Welcome to the DoItYourself Forums!

To post questions, help other DIYers and reduce advertising (like the one on your left), join our DIY community. It's free!

Help! What are expansion breaks and do I need them?


lkloc's Avatar
Member

Join Date: Aug 2013
Posts: 1
VA

08-09-13, 08:46 AM   #1  
Help! What are expansion breaks and do I need them?

Installing an engineered click bamboo floor in LR, DR, small foyer and hall--570 sf. I thought I was all set but just read in the instructions the need for expansion breaks. What!? All the videos I've watched on YouTube and posts I've read have not mentioned or shown this. And I'm having trouble finding info on it. I need to know if I need to worry about this and if so, 1. what it looks like so I can visualize it, and 2. how to do it.

 
Sponsored Links
Northern Mike's Avatar
Member

Join Date: Jan 2012
Posts: 2,541
CANADA

08-09-13, 08:58 AM   #2  
Welcome to the forum.

Not being a flooring guy (but will be doing some in the near future), I did a quick google search and found that the few sites mentioning expansion breaks, it's suggested that one be installed for every ~12m long (~40ft), ~8m in width (~26ft).
It was also mentioned that if the engineered flooring was glued to the subfloor, this would not be required.

Regardless, a gap for expansion should be left along all hard surfaces (walls, doors, etc). One site recommended a minimum of 1.5mm (0.06in) gap around the perimeter. Sounds a bit small to me. Personally I'd look at ~1/8" inch as the baseboard trim should still easily hide it, and high sections in a floor is a pain to remove after it swells.

 
joecaption1's Avatar
Banned. Rule And/Or Policy Violation

Join Date: Apr 2013
Posts: 4,297
VA

08-09-13, 03:06 PM   #3  
Why would you be looking on You Tube? All your going to get is generic info.
You need to be going on the manufactures web site, printing out the install directions and reading and understanding them before ever installing the flooring.
There the one's going to be warrantying this floor.

 
HardwoodGuy's Avatar
Member

Join Date: Jun 2008
Posts: 12
GA

08-20-13, 04:46 AM   #4  
YouTube? Be careful...some pitiful information out there.

It's all about moisture with expansion and engineered floating products Aside of that there really should not be the need for these so called breaks on 570 sf, providing you keep a balanced expansion area around the perimeter of the areas involved. Keeping that expansion area isn't easy as you continue through the installation especially under door casings that hide the work you've been doing. One has to keep a good eye on what's happening, otherwise a tenting or buckling issue may arise. BUT only if the moisture levels of the area involved rise substantially which can be as simple as keeping the home open for weeks at a time in the humid summer months of Virgina.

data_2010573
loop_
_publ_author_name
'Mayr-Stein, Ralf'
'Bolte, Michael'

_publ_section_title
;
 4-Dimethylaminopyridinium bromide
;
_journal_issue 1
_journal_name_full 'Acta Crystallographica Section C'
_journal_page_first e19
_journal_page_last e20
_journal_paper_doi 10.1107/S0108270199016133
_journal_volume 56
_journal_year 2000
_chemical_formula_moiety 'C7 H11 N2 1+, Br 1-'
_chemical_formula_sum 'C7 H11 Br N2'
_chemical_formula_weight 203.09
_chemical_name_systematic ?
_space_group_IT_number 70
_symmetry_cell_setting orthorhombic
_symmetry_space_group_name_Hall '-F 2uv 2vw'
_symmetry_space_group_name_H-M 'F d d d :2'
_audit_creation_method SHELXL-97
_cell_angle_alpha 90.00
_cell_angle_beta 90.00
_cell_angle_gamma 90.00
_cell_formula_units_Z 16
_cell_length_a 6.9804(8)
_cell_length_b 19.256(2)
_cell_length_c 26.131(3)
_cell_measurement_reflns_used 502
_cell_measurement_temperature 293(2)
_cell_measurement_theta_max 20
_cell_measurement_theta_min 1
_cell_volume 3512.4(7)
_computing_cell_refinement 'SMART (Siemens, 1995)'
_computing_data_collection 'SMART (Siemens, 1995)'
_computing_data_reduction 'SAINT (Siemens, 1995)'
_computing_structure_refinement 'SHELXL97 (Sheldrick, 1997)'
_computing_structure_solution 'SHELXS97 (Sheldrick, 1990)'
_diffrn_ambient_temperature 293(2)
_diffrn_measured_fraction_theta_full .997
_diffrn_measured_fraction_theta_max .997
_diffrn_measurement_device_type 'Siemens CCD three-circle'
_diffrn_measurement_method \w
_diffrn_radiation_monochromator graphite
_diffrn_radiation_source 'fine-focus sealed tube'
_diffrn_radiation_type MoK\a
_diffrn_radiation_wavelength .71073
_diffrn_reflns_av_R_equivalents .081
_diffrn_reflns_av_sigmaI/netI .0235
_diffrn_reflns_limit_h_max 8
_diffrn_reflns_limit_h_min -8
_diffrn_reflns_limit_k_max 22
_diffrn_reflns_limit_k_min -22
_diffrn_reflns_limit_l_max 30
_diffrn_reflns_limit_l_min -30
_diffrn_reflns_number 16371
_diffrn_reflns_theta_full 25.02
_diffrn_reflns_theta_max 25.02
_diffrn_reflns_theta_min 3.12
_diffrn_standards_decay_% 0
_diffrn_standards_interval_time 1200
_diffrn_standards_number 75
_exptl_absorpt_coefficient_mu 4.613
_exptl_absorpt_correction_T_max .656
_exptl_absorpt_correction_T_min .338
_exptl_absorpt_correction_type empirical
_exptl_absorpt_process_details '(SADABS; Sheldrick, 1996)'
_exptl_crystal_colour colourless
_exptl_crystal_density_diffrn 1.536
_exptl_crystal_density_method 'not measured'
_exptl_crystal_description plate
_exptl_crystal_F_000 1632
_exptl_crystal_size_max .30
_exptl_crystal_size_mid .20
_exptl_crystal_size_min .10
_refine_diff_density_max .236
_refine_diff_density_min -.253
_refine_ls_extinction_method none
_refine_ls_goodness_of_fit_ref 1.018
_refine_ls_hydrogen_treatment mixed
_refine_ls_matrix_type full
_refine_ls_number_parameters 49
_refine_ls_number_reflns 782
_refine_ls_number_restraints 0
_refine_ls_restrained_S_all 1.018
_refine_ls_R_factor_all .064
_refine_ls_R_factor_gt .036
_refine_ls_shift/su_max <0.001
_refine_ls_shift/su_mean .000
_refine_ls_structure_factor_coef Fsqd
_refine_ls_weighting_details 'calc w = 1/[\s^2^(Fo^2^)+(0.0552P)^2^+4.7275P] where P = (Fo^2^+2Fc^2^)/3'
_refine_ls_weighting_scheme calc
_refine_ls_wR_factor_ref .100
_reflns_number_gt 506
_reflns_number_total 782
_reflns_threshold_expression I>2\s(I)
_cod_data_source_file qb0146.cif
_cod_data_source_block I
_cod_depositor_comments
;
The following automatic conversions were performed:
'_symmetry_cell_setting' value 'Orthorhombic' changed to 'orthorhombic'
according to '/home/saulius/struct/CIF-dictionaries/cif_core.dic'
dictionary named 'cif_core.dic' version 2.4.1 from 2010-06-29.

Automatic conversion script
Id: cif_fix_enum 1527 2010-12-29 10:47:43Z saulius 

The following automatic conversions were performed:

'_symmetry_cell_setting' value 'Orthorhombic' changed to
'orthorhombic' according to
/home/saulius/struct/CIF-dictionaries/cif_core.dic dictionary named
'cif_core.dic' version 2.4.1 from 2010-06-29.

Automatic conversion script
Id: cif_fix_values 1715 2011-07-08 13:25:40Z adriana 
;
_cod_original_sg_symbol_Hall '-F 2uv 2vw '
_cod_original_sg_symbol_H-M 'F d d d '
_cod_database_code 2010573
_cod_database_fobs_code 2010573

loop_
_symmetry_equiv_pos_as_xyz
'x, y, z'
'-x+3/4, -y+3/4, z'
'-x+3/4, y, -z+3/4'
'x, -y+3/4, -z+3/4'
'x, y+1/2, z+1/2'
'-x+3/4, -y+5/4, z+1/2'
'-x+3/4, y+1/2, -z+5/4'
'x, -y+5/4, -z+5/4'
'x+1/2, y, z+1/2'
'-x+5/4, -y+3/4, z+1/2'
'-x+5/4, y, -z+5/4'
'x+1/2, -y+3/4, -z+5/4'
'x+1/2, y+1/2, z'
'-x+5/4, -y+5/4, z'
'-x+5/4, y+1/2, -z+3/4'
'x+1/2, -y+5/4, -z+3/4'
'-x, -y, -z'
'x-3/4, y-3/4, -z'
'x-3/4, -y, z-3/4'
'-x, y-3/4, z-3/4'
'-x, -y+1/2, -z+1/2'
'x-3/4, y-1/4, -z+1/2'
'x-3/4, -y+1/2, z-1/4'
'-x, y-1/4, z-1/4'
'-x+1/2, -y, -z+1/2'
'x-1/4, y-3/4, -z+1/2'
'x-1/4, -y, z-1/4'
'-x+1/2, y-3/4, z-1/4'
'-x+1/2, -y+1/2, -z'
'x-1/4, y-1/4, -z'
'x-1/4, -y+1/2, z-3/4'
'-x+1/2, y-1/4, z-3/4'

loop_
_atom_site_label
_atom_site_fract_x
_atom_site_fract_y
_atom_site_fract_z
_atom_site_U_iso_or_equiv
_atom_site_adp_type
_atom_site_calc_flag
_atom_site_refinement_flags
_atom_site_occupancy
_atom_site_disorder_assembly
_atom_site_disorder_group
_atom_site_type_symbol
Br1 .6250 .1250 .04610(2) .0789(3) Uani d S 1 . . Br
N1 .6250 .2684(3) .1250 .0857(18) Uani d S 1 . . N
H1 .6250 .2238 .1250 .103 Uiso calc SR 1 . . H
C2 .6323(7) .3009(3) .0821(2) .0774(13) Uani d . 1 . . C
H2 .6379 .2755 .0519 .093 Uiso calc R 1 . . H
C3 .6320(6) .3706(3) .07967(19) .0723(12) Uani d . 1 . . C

I would shoot for 1/2 inch expansion to be on the safe side. There's an old saying in the wood flooring business. Keep your expansion the thickness of the flooring being used. I'm really surprised breaks were mentioned unless it's a laminate floor. But then it could also be a Chinese product where they're fairly handy in copying generic information from elsewhere.

 
sam floor's Avatar
Forum Topic Moderator

Join Date: May 2010
Posts: 833
MO

08-20-13, 08:51 AM   #5  
All organic products expand and contract, especially wood and grass(bamboo). Even your wall studs do a little. That is why you need the expansion joints. You basically have two things, floor and wall, expanding and contracting at the same time. I would go to the manufacturers website and do whatever they say.

 
IliaOrkin's Avatar
Member

Join Date: Aug 2013
Posts: 3
CANADA

08-22-13, 10:08 AM   #6  
Usually we leave an expansion gap that is 1/3 of the thickness of your floor. So if your floor is 3/4", you should leave 1/4" for expansion all around. You need these because your moisture levels will rise at one point or another and force your planks to slightly expand. Instead of pushing through the walls they will form bumps on your floor as the planks squeeze themselves together.

Always refer to manufacturer instructions, the 1/3rd rule is a standard rule for most wood or laminate coverings.

Also, avoid screwing down your floor if it reaches a landing. Some people screw in a metal molding on the edge of a landing, this also keeps the floor from moving with humidity and might cause bumps.

If your floor is on an extremely large area (40ft long or more), then you might need to stick a T-Joint as a separation in the middle of the floor or near the end. However, I'm 99% sure you won't need this with 570sqft.

 
Search this Thread